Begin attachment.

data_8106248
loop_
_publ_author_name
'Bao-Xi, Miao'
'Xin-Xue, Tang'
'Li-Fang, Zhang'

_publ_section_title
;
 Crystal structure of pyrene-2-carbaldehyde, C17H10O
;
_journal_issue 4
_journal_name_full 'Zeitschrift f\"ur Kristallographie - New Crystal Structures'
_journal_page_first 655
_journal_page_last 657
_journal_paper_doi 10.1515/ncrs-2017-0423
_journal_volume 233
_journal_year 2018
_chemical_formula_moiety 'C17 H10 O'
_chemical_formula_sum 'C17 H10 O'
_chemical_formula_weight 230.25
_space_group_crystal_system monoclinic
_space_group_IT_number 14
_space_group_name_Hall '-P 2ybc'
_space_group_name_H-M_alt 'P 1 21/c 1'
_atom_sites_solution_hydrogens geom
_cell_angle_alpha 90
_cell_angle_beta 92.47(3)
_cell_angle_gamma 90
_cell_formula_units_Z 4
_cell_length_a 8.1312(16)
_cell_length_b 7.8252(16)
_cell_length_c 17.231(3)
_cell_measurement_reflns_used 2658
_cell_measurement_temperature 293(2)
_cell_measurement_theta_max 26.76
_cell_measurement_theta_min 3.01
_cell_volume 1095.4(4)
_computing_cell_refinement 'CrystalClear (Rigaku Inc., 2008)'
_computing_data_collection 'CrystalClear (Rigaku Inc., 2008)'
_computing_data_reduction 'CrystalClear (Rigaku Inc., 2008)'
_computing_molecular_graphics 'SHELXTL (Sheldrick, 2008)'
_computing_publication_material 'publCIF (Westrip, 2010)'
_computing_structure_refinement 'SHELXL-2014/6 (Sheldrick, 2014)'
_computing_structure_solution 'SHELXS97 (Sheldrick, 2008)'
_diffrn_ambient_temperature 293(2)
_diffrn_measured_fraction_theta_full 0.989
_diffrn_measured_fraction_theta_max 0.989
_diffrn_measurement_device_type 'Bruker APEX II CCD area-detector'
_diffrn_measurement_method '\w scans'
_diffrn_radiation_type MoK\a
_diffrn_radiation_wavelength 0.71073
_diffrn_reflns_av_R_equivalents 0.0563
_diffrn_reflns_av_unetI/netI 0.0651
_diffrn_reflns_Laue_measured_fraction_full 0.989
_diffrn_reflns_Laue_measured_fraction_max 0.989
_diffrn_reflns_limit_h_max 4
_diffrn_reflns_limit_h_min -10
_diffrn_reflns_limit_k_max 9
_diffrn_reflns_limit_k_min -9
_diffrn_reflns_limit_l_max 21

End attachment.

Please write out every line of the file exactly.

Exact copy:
data_8106248
loop_
_publ_author_name
'Bao-Xi, Miao'
'Xin-Xue, Tang'
'Li-Fang, Zhang'

_publ_section_title
;
 Crystal structure of pyrene-2-carbaldehyde, C17H10O
;
_journal_issue 4
_journal_name_full 'Zeitschrift f\"ur Kristallographie - New Crystal Structures'
_journal_page_first 655
_journal_page_last 657
_journal_paper_doi 10.1515/ncrs-2017-0423
_journal_volume 233
_journal_year 2018
_chemical_formula_moiety 'C17 H10 O'
_chemical_formula_sum 'C17 H10 O'
_chemical_formula_weight 230.25
_space_group_crystal_system monoclinic
_space_group_IT_number 14
_space_group_name_Hall '-P 2ybc'
_space_group_name_H-M_alt 'P 1 21/c 1'
_atom_sites_solution_hydrogens geom
_cell_angle_alpha 90
_cell_angle_beta 92.47(3)
_cell_angle_gamma 90
_cell_formula_units_Z 4
_cell_length_a 8.1312(16)
_cell_length_b 7.8252(16)
_cell_length_c 17.231(3)
_cell_measurement_reflns_used 2658
_cell_measurement_temperature 293(2)
_cell_measurement_theta_max 26.76
_cell_measurement_theta_min 3.01
_cell_volume 1095.4(4)
_computing_cell_refinement 'CrystalClear (Rigaku Inc., 2008)'
_computing_data_collection 'CrystalClear (Rigaku Inc., 2008)'
_computing_data_reduction 'CrystalClear (Rigaku Inc., 2008)'
_computing_molecular_graphics 'SHELXTL (Sheldrick, 2008)'
_computing_publication_material 'publCIF (Westrip, 2010)'
_computing_structure_refinement 'SHELXL-2014/6 (Sheldrick, 2014)'
_computing_structure_solution 'SHELXS97 (Sheldrick, 2008)'
_diffrn_ambient_temperature 293(2)
_diffrn_measured_fraction_theta_full 0.989
_diffrn_measured_fraction_theta_max 0.989
_diffrn_measurement_device_type 'Bruker APEX II CCD area-detector'
_diffrn_measurement_method '\w scans'
_diffrn_radiation_type MoK\a
_diffrn_radiation_wavelength 0.71073
_diffrn_reflns_av_R_equivalents 0.0563
_diffrn_reflns_av_unetI/netI 0.0651
_diffrn_reflns_Laue_measured_fraction_full 0.989
_diffrn_reflns_Laue_measured_fraction_max 0.989
_diffrn_reflns_limit_h_max 4
_diffrn_reflns_limit_h_min -10
_diffrn_reflns_limit_k_max 9
_diffrn_reflns_limit_k_min -9
_diffrn_reflns_limit_l_max 21